*By Philippa Hitchen
‘Walking, praying and working together’ was the theme of Pope Francis’ 21 June visit to Geneva to celebrate the 70th anniversary of the World Council of Churches (WCC).
Despite old divisions and newer obstacles that still stand in the way of Christian unity, the Pope told WCC leaders that “the credibility of the Gospel is put to the test by the way Christians respond to the cry of all those, in every part of the world, who suffer unjustly” from poverty and conflict.
Among those listening to his words was Pentecostal pastor Rev. Frank Chikane, one of the leaders of the anti-apartheid movement in South Africa. He headed the South African Council of Churches, before becoming senior advisor to the African National Congress government, and now serves as moderator of the WCC’s Commission of the Churches on International Affairs. In that role, he travels to conflict zones around the globe, advocating for peace and reconciliation, drawing on his own dramatic experiences of being arrested, tortured and almost killed by South Africa’s former apartheid government.
He says he calls himself “a miracle” because in 1989 police officers tried to poison him by lacing his clothes with chemicals. Years later, the former police minister came to confess and ask for forgiveness, but Chikane told him he had already pardoned him. The minister insisted that he wanted to wash his feet as a sign of repentance, leading Chikane to realise that “he needed to be ministered to” as a sign of liberation from his crimes.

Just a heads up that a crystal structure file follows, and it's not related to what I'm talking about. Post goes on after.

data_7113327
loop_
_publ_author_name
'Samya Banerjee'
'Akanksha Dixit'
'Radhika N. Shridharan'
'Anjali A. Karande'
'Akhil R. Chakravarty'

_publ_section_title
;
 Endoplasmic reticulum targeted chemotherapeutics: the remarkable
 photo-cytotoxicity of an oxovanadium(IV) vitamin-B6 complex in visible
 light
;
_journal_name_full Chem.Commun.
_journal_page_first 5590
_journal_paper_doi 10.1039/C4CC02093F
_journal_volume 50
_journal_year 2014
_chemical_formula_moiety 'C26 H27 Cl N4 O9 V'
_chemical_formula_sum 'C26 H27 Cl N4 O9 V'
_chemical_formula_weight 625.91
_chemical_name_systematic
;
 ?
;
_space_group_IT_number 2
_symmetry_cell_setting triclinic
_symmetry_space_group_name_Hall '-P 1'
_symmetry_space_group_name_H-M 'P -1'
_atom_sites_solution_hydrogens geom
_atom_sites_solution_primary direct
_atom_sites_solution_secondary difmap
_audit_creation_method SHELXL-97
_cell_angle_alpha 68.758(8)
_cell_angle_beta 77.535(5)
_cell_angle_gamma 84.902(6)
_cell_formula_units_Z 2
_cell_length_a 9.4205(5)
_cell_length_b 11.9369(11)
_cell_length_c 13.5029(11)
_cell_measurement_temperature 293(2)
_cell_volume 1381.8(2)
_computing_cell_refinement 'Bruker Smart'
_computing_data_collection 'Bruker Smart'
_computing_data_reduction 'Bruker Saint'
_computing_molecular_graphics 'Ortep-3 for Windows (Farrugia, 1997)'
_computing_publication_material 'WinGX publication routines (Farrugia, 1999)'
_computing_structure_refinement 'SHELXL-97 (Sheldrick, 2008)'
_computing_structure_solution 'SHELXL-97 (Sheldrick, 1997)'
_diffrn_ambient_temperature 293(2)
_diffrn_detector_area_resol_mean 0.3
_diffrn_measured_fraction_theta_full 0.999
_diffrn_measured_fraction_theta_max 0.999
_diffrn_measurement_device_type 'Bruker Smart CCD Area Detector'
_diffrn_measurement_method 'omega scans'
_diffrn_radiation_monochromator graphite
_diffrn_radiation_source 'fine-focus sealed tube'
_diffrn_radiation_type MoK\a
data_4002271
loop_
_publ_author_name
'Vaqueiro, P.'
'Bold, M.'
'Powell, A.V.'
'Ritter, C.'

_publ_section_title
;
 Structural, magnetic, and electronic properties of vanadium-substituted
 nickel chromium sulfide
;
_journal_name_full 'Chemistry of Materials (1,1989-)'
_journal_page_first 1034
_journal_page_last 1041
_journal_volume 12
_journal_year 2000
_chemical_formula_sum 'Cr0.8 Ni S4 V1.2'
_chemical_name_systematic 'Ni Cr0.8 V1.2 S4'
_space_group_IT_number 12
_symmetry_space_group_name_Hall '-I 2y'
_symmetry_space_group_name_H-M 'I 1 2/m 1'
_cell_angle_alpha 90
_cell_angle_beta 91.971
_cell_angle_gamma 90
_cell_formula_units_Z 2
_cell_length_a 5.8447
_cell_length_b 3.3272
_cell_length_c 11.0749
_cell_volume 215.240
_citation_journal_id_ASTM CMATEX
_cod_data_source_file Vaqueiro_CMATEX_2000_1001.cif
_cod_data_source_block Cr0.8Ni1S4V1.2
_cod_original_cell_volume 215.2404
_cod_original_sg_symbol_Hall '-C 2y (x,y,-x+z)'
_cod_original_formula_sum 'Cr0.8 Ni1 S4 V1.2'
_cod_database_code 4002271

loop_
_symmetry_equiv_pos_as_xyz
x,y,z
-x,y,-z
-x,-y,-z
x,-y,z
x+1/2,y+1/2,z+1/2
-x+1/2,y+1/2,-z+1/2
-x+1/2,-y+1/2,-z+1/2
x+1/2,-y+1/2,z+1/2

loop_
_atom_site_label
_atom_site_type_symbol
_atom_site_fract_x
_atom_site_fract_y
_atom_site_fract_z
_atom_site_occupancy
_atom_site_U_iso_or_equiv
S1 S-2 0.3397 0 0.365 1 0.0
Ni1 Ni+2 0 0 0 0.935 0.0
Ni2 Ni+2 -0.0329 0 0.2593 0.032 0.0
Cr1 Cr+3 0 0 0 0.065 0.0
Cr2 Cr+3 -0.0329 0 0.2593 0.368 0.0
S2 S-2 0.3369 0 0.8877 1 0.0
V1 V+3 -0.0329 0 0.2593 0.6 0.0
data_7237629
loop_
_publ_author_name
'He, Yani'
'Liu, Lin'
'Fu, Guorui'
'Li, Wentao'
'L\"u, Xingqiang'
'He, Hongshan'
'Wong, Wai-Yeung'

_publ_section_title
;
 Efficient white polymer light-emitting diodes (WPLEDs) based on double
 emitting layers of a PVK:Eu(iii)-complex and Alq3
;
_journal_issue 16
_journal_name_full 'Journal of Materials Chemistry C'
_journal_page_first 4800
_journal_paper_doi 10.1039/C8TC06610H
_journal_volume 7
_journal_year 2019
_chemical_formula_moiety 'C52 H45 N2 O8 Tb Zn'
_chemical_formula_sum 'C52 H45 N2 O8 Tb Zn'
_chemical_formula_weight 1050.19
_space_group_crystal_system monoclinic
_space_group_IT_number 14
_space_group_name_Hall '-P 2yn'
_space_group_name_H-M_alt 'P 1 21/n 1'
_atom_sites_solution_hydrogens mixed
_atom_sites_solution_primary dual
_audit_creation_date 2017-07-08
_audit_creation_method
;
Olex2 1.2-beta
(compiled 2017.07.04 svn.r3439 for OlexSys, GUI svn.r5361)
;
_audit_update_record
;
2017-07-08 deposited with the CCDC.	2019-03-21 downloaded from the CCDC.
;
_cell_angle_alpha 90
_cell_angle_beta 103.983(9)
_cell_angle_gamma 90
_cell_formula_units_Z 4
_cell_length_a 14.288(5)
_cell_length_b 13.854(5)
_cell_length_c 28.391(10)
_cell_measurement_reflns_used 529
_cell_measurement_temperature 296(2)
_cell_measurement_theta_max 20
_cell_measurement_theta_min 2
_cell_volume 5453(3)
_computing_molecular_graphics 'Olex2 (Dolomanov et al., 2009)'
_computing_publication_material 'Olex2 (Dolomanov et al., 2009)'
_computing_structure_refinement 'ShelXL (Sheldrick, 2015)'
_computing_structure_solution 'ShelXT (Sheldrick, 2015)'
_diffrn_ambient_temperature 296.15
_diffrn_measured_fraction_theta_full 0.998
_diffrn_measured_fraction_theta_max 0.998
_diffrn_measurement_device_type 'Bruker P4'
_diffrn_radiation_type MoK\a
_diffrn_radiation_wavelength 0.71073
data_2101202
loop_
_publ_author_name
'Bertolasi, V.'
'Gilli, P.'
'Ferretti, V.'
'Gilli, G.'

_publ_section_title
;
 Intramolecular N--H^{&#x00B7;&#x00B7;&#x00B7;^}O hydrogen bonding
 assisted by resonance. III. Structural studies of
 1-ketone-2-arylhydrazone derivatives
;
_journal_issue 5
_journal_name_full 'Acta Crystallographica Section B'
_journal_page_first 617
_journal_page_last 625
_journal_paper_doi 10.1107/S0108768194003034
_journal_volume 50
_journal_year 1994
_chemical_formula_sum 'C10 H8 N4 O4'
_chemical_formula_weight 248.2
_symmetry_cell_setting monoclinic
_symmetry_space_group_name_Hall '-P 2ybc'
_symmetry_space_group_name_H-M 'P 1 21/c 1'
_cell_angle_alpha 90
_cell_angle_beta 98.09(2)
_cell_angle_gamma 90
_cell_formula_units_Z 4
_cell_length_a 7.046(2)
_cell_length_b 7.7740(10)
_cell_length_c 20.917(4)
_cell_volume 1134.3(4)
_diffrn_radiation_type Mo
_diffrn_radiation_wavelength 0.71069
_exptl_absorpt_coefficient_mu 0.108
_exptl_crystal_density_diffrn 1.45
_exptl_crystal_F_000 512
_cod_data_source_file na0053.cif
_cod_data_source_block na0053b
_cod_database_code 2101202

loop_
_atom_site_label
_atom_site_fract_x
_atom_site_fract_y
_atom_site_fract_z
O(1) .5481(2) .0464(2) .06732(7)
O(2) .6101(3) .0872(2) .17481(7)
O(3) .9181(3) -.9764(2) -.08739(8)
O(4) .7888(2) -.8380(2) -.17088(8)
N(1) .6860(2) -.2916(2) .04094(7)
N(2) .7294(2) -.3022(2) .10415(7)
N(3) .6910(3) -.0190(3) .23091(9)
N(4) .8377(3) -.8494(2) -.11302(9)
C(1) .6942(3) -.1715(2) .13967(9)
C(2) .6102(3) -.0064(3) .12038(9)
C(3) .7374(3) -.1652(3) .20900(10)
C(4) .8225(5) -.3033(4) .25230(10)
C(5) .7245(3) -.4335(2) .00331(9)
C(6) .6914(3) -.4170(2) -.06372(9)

Reflecting on how the South African experience can offer examples of reconciliation to other peoples in conflict, Chikane says that “justice must be justice for all, we couldn’t take over and do the same against whites”. We understood our struggle, he continues, as an effort to liberate whites as well, who were prisoners of the system, just as young Israeli soldiers, serving in occupied areas, are imprisoned in a constant climate of fear. “You can’t perpetrate violence against others and not be affected yourself”, he insists, “it’s impossible”.
The WCC works with both grassroots peace movements and with the people in power, Chikane continues, noting that it often takes time to see people change and think differently about how they wield power.
He recalls peace initiatives that he has been part of in Israel and Palestine, Colombia, Iraq and the Korean Peninsula. The WCC has worked very closely with politicians and Christian peace groups in both South and North Korea, he notes, adding that it is important to take a stand and speak up for the interests of the Korean people themselves, who all want peace and reunification.
“The whole body of Christ must stand together”, in this vital work, Chikane says, because “you can’t do it alone”. His message to Pope Francis is one of warm welcome, saying he hopes this visit to the headquarters of the WCC “will solidify that relationship” with the Catholic world. It sends “a message to the world that the church is one and when we speak, we speak as one body”, he concludes.
*Philippa Hitchen is a Vatican-based journalist